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'Threlkeld one of the best in the country': Sarah Taylor

'Threlkeld one of the best in the country': Sarah Taylor

England great Sarah Taylor has been discussing Lancashire and Thunder wicketkeeper Ellie Threlkeld 

Lancashire and Thunder wicketkeeper Ellie Threlkeld has one of the best pair of hands in the country, believes England legend Sarah Taylor.

Threlkeld, 22-years-old, and Taylor were team-mates in 2017 when both played Kia Super League cricket for the Lancashire Thunder.

Wicketkeeper-batter Taylor is one of England’s greatest cricketers and, having retired in late 2019, is preparing for a comeback with Cardiff based Welsh Fire in this summer’s inaugural Hundred competition.

It is likely that the pair will face off in that event, with Threlkeld also signed up to play for the Manchester Originals.

“With Ellie, the world is her oyster,” said Taylor.

“She has got phenomenal hands - one of the best in the country.

“The talent has always been there. The next thing you know, she scores a fifty, gets more experience and knows her game a bit more.

“It is now just a case of ‘head down and keep going’ for her.”

Sussex-born Taylor, very much an artist with the wicketkeeping gloves on, only wore the Red Rose in three KSL games in the summer of 2017.

That fifty she mentioned for Threlkeld came in a Roses win over the Yorkshire Diamonds at Emerald Headingley in July 2018. In the same game, she claimed an incredible four stumpings and affected a run out.

“She’s very much a natural keeper. How good is that!” continued Taylor. “I may be biased, but I want to see as many of those as possible in the game. I would rather an out and out keeper in a T20 side any day of the week.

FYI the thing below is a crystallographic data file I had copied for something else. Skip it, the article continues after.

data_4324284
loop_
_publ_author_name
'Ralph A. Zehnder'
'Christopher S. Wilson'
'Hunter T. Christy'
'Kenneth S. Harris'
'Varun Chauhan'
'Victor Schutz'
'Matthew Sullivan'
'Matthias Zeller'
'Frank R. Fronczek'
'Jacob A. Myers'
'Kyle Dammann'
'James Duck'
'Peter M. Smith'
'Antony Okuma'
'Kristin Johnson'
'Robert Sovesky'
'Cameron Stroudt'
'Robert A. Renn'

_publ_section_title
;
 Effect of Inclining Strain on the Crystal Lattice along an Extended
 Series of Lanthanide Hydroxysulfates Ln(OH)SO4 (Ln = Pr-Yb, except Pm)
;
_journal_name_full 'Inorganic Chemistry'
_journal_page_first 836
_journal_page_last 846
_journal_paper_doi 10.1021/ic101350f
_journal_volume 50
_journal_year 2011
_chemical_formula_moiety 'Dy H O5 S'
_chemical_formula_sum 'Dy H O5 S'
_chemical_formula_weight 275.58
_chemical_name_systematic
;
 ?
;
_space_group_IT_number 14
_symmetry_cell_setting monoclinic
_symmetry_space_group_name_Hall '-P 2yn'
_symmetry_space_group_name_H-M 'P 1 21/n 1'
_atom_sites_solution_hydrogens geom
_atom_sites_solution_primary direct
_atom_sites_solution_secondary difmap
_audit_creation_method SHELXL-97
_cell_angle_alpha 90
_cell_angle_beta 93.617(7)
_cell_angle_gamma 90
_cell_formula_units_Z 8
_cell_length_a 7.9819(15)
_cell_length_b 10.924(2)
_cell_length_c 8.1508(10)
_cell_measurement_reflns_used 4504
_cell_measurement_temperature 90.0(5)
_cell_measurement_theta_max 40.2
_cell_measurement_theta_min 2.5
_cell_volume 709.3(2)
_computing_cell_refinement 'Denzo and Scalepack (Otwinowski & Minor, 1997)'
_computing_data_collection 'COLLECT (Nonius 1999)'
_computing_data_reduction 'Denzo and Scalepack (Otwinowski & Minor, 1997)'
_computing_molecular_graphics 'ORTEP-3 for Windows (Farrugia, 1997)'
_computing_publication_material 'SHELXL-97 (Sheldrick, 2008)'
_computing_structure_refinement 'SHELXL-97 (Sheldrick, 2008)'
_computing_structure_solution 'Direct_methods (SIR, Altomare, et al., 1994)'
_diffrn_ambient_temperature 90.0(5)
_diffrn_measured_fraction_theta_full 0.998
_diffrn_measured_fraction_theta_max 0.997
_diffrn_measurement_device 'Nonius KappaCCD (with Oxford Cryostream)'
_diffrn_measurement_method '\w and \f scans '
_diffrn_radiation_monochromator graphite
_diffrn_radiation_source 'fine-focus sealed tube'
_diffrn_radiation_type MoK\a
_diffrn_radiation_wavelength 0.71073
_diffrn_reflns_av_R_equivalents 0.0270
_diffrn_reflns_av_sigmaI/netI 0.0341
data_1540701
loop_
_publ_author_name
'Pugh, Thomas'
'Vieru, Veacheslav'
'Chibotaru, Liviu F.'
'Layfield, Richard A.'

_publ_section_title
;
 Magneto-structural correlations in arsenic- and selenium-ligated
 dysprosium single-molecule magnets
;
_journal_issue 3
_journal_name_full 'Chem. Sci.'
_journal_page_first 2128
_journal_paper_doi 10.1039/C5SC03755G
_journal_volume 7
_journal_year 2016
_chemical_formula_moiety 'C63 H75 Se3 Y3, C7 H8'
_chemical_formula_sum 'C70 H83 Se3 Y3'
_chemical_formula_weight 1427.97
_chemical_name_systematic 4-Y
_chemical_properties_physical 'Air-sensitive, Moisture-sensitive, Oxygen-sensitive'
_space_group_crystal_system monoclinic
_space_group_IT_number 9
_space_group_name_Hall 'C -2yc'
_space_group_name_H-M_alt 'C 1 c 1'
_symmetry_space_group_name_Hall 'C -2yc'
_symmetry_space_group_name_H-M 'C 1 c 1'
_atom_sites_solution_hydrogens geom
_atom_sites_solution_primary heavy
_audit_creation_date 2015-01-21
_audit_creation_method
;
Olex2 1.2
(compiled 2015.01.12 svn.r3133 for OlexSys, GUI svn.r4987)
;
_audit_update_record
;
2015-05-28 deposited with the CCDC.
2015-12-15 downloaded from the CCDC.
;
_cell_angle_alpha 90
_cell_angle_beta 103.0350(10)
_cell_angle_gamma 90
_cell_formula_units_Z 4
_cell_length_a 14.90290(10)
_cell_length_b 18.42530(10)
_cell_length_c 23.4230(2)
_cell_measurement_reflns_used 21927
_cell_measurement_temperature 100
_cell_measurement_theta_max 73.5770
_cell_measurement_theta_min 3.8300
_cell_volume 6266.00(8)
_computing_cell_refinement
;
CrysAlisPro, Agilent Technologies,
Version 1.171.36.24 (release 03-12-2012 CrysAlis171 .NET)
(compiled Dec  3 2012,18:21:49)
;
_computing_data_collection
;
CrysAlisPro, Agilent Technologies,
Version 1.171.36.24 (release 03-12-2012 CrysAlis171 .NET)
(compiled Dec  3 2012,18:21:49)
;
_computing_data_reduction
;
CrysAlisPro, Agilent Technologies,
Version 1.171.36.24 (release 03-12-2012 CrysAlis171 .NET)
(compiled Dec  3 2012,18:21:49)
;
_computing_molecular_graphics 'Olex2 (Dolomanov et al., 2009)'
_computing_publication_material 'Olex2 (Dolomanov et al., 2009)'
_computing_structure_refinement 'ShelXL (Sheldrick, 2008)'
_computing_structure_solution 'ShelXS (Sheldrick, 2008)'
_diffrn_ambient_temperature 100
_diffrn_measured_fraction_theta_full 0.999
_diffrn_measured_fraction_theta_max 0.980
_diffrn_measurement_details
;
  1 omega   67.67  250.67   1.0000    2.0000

“I did some research on this. If you consider from seven to 11 in an order, you’re likely not to bat in T20, or certainly much at all anyway.

“If you have got a decent all-rounder or two in the top seven, I’d rather have an out and out keeper in the side because they can change a game with a catch or a stumping that’s a half chance, as Ellie did in that game when she announced herself as a player.

“I think that can be more valuable than the runs a keeper can give you. Her big advantage is that she does both disciplines very well.”

Rainford’s Threlkeld first wore the Red Rose as an Under 13 in 2010 before making her full county debut in 2013. Last week, she became the first wicketkeeper to claim 50 dismissals in T20 cricket for Lancashire.

Threlkeld was also an ever-present in the KSL between 2016 and 2019.

She has also gained England Academy experience. But can she elevate her career to senior honours?

Taylor said: “I think it will be a challenge because of the options England have behind the stumps. There’s Amy Jones, who has the gloves, and Tammy Beaumont and Lauren Winfield-Hill can also do that job. Jonesy has plenty of cricket left in her as well.

“But do I think Ellie has the ability to play at that level, of course I do.

“That’s what we want from this new professional set-up in this country.

“For players to be playing more and more competitive cricket so that by the time they reach a higher level, England or just more professional cricket, they’ve been in those situations and understand what they need to do.

“It’s time on task. If she’s paid to play, with more coaching and development, the rewards will be quicker.

“Ellie’s been around a long time. It’s disgusting she’s only 22. That makes me feel really old!”

Even if Threlkeld, who clearly has time on her side, does not make it to the top level, however, her career can still scale special heights.

“Going back a few years, our thoughts were, ‘If we finish playing for England, that’s our career over’,” said Taylor. “It’s not been the same for the men. They could just go back to their counties.

“So that’s what we’ve always wanted as female cricketers. That option is there now for the women.

“If Ellie doesn’t become an England cricketer, she’s still got an amazing career ahead of her.

“You never know, with how cricket’s going around the world, you could get picked up to go abroad and be a proper franchise star.”

One thing which will certainly accelerate Threlkeld’s development is the appointment of former England coach Paul Shaw as the head coach of the North West Thunder.

Shaw specialises in wicketkeeping and helped Taylor, who said: “He’s been at the top and knows what’s needed and is expected. He’s seen all of us train and helped us at England level. He’s a great guy.”

Following her retirement as a player, Taylor has been bitten by the coaching bug. She is currently working at Bede’s School in Sussex and is her home county’s part-time wicketkeeping coach.

Capped 226 times by England across all formats, she is relishing her playing return in the Hundred: “It will be a lot of fun,” she added.

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